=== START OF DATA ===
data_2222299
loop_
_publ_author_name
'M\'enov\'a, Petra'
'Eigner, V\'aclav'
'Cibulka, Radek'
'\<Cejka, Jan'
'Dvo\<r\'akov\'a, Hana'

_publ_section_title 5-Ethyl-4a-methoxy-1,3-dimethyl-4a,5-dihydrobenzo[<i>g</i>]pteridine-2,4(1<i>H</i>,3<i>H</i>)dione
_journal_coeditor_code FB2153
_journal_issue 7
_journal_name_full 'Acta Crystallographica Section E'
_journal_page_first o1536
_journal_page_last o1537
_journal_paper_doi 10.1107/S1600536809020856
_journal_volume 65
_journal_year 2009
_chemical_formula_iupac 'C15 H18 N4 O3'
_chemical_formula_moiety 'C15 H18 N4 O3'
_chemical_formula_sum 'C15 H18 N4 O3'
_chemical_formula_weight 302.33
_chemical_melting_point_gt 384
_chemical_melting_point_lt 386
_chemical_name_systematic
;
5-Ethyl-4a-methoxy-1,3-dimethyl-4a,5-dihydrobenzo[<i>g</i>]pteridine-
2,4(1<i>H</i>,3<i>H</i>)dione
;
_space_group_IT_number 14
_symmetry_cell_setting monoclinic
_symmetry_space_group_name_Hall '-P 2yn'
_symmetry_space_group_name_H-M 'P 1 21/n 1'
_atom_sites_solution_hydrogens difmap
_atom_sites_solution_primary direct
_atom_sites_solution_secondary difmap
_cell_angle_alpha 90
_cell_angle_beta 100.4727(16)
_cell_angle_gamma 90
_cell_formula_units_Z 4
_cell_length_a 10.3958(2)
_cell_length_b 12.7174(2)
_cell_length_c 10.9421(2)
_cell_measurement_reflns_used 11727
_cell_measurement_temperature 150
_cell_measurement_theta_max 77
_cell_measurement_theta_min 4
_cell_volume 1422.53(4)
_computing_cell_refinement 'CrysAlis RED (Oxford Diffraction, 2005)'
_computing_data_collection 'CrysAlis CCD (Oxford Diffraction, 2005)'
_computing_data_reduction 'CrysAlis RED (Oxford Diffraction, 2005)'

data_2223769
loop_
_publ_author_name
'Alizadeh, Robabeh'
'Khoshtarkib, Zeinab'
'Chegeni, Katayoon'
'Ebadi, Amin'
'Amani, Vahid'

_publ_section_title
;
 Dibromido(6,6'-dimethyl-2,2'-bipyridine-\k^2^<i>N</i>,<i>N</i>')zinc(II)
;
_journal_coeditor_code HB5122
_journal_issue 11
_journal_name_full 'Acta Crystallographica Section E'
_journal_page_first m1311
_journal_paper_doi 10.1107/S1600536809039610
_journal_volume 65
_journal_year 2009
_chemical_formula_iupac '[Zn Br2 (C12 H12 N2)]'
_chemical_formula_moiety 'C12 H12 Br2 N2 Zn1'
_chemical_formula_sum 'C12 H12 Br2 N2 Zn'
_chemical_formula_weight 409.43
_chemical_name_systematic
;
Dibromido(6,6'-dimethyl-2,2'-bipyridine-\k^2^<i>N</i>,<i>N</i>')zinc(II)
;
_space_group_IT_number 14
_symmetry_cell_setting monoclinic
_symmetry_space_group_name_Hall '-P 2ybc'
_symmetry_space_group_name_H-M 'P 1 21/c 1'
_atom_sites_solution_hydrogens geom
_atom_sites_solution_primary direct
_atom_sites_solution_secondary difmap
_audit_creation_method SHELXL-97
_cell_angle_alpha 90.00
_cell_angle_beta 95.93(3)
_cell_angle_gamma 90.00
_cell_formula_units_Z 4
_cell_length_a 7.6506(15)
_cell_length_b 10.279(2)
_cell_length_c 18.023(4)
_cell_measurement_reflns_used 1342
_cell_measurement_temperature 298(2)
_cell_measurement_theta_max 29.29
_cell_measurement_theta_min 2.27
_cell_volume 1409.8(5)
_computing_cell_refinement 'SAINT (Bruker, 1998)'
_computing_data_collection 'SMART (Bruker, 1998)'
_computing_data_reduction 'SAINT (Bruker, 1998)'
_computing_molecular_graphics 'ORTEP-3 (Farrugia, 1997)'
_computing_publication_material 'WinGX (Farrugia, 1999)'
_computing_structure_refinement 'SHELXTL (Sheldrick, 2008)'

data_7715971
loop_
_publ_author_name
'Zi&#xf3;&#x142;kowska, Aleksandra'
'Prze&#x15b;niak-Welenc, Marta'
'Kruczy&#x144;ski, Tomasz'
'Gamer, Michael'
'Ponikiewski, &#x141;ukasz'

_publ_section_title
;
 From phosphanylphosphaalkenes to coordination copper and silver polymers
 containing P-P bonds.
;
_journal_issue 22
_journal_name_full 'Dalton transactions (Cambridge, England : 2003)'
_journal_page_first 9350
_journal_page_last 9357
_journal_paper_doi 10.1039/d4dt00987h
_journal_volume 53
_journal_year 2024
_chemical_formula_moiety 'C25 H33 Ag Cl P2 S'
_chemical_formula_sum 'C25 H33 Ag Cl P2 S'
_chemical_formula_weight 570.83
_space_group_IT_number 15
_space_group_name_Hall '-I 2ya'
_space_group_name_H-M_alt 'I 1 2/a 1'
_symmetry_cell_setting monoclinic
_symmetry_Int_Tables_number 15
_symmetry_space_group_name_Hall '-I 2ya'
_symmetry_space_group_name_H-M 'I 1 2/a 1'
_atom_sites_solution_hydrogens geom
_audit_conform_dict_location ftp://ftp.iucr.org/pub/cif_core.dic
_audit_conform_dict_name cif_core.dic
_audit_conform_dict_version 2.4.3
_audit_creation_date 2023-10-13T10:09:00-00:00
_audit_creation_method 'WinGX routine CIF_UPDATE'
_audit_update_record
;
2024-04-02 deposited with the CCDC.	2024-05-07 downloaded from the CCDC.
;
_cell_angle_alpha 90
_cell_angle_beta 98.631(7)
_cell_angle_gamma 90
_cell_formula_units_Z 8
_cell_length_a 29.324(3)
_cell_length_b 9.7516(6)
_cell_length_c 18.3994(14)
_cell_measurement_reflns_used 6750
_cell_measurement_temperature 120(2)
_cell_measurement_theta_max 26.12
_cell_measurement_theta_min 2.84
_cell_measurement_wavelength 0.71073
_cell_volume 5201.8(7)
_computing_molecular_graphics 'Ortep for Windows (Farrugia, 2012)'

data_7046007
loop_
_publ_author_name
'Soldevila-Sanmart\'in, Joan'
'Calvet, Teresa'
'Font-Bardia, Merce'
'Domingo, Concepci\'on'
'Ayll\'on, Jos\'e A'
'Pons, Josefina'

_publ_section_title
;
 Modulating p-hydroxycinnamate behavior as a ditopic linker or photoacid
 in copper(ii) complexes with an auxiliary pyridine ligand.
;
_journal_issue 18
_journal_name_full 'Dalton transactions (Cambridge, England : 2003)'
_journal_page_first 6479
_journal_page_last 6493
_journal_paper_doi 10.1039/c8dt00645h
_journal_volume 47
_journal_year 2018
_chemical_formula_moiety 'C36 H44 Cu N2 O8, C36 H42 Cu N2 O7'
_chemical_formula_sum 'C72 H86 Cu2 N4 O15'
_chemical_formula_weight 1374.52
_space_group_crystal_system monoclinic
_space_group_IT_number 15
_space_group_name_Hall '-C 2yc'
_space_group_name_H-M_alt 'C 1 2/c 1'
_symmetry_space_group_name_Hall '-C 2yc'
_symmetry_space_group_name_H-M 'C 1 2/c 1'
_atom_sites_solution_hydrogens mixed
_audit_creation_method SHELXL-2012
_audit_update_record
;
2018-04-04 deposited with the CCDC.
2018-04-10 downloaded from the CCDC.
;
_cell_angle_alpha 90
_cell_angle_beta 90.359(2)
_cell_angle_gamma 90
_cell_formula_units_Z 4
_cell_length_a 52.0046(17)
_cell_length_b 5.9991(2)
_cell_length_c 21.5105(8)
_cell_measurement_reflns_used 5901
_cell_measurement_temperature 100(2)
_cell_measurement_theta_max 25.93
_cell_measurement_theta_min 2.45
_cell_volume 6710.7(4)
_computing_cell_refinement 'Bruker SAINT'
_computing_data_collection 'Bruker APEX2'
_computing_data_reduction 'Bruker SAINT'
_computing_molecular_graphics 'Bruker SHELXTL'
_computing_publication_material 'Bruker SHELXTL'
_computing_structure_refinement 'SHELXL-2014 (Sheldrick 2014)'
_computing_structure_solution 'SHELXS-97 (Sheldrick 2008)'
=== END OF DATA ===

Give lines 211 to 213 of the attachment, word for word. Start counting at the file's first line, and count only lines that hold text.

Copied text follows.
_computing_publication_material 'Bruker SHELXTL'
_computing_structure_refinement 'SHELXL-2014 (Sheldrick 2014)'
_computing_structure_solution 'SHELXS-97 (Sheldrick 2008)'